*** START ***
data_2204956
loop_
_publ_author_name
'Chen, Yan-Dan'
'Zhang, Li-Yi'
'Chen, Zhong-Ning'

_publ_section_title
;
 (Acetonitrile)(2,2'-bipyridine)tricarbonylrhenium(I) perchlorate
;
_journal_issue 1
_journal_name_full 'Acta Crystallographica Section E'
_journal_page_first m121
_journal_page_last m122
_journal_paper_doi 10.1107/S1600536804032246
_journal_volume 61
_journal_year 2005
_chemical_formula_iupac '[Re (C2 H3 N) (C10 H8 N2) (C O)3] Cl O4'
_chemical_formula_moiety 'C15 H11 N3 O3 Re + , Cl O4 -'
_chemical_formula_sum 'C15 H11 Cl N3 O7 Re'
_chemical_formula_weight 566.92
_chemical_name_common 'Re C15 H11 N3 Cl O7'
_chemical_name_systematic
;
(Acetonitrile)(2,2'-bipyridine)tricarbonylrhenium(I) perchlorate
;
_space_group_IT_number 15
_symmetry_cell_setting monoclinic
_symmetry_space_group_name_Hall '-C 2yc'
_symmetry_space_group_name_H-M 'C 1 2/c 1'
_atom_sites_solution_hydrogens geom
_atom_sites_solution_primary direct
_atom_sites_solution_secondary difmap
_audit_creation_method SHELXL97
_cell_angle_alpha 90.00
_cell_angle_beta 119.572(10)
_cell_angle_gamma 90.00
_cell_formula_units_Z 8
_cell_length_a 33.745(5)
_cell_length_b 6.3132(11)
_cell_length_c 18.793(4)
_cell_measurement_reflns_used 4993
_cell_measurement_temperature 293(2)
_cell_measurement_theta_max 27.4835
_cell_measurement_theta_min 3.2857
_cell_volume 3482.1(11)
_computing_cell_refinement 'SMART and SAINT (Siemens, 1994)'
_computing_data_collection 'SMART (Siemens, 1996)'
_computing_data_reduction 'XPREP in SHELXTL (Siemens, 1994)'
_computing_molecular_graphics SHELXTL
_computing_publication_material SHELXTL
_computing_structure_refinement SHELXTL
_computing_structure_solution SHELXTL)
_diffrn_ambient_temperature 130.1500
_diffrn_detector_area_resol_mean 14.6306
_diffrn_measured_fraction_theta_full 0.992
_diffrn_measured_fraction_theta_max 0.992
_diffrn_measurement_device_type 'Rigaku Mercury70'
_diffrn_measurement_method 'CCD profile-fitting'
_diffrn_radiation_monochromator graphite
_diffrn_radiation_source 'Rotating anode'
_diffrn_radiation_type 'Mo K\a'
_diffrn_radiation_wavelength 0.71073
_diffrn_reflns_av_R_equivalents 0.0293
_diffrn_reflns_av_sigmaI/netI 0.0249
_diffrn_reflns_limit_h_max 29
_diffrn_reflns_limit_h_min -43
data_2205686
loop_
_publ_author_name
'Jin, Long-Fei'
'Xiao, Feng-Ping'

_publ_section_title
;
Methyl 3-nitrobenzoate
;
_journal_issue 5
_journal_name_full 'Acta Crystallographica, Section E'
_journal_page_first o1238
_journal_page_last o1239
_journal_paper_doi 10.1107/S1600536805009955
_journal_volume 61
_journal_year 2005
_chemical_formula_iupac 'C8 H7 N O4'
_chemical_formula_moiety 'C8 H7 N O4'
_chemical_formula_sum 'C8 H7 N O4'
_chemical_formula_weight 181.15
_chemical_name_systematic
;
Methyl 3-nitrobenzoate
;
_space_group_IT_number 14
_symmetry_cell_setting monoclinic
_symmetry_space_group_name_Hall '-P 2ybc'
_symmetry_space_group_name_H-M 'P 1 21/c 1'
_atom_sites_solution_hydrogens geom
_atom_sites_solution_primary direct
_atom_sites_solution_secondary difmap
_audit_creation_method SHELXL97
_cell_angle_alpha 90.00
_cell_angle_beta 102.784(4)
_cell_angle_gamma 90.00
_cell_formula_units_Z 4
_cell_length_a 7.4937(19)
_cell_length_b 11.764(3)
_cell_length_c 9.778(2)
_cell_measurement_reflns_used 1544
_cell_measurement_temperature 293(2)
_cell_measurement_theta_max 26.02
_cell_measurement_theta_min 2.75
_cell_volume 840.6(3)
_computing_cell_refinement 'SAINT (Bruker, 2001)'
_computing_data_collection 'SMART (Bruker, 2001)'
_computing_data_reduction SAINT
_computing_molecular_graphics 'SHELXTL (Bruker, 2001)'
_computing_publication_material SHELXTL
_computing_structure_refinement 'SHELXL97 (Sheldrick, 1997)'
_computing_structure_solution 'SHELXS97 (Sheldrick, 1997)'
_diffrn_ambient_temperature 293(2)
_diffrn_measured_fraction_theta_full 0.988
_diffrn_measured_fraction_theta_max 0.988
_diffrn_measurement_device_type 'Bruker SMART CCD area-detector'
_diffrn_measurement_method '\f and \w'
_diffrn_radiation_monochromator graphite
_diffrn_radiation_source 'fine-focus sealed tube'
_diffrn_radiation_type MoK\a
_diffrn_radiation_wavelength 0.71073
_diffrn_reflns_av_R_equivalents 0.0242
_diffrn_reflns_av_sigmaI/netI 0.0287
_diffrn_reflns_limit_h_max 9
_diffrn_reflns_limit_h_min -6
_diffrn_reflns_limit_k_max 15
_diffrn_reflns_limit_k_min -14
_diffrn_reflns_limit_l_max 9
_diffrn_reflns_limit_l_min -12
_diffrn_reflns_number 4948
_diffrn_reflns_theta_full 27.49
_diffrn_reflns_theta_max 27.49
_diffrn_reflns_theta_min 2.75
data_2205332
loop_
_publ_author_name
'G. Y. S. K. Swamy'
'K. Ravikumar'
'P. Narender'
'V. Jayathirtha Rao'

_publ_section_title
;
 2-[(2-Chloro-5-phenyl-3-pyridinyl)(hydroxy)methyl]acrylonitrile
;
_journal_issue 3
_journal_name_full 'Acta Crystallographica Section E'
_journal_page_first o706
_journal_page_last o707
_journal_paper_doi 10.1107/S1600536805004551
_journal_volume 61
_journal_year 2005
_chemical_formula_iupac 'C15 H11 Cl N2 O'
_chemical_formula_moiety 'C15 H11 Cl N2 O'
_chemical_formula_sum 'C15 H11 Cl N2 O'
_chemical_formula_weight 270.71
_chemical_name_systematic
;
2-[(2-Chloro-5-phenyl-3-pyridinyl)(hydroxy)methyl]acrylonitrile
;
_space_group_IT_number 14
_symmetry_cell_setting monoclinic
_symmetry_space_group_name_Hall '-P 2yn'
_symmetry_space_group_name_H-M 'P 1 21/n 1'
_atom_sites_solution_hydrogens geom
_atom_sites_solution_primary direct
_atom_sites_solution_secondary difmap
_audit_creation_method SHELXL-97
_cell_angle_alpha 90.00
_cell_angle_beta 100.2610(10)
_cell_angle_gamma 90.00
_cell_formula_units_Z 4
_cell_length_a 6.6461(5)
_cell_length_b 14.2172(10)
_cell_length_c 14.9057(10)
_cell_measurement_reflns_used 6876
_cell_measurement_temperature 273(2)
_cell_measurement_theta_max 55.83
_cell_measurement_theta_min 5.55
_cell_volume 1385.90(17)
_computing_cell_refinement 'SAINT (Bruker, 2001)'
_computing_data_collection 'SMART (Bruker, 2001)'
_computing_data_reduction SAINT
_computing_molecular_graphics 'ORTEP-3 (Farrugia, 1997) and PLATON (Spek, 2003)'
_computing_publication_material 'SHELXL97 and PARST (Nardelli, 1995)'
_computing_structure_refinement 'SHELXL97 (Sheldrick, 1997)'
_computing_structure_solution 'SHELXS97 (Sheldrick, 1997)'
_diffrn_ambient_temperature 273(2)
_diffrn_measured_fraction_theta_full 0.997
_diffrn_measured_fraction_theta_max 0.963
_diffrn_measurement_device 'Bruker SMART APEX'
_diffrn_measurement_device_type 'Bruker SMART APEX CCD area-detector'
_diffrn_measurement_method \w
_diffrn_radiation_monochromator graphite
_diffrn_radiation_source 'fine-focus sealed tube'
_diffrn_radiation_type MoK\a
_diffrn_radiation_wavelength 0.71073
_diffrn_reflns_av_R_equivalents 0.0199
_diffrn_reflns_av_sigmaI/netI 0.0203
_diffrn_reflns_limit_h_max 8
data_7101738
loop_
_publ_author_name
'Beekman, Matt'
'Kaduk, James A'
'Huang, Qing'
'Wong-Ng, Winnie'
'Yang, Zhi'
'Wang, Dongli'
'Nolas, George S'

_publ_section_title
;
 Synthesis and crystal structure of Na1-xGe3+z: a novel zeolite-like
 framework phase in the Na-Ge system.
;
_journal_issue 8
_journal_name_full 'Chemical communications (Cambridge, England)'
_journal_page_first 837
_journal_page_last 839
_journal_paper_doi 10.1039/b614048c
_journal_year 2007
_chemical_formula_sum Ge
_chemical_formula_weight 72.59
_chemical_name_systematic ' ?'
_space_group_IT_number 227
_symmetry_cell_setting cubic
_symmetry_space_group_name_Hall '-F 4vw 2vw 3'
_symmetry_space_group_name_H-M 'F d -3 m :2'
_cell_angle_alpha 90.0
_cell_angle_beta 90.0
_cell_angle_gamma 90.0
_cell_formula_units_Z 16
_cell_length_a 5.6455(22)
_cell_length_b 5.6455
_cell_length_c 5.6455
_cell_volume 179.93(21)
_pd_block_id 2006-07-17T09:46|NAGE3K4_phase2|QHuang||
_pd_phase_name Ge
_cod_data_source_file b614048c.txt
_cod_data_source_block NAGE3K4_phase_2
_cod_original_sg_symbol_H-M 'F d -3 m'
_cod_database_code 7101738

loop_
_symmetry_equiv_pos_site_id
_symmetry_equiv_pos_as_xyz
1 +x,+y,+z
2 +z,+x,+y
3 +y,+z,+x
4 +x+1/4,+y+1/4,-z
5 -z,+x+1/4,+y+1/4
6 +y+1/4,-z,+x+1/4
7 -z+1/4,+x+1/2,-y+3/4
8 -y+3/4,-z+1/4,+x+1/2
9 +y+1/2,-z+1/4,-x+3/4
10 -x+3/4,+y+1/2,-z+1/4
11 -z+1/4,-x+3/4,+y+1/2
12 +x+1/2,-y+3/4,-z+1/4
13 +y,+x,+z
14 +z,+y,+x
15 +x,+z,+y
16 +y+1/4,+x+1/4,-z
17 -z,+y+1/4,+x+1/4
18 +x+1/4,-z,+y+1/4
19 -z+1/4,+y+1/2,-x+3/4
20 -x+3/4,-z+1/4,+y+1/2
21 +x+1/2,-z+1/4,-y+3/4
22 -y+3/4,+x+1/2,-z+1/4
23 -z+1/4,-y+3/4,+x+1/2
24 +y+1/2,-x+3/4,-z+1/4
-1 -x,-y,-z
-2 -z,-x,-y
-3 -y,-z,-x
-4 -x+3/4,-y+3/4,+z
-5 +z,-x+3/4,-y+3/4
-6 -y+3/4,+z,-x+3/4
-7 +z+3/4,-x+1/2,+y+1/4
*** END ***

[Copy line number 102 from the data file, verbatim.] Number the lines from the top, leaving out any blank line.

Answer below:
_cell_angle_gamma 90.00